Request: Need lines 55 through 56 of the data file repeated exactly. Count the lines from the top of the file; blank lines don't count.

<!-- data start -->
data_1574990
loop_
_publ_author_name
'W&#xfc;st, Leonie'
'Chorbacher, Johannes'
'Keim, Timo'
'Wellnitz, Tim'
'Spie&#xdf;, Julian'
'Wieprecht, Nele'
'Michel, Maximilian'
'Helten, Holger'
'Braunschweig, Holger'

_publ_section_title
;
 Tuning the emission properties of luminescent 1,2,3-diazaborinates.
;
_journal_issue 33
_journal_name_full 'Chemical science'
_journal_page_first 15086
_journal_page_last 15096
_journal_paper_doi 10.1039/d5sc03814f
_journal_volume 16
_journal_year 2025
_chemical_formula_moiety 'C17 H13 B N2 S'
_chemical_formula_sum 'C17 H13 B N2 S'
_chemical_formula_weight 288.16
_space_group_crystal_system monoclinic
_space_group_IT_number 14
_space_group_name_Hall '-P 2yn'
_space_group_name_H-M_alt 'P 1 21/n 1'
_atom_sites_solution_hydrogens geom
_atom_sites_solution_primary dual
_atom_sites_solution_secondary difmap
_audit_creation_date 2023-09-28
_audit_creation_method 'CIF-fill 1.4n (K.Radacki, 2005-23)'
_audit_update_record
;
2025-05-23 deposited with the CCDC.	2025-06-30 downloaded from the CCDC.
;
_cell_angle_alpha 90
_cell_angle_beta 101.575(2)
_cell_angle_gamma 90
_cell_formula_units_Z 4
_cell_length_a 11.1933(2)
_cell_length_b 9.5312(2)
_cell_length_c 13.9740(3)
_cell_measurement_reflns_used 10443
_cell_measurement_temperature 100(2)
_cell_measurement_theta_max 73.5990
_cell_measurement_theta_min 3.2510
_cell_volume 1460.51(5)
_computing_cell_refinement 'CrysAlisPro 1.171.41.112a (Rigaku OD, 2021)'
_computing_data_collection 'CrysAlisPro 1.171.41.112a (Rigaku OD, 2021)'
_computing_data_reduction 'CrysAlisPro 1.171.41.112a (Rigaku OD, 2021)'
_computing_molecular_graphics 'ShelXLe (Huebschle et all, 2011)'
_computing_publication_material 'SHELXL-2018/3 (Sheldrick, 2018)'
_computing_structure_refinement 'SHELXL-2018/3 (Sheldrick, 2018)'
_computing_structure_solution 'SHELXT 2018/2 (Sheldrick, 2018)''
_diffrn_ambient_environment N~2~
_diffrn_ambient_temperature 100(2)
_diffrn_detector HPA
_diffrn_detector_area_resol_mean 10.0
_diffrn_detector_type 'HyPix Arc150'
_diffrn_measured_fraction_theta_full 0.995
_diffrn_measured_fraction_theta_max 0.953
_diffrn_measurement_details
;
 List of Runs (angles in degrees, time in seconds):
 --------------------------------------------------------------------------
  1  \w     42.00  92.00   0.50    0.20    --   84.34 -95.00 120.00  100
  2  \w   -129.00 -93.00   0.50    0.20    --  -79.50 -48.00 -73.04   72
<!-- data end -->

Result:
_computing_molecular_graphics 'ShelXLe (Huebschle et all, 2011)'
_computing_publication_material 'SHELXL-2018/3 (Sheldrick, 2018)'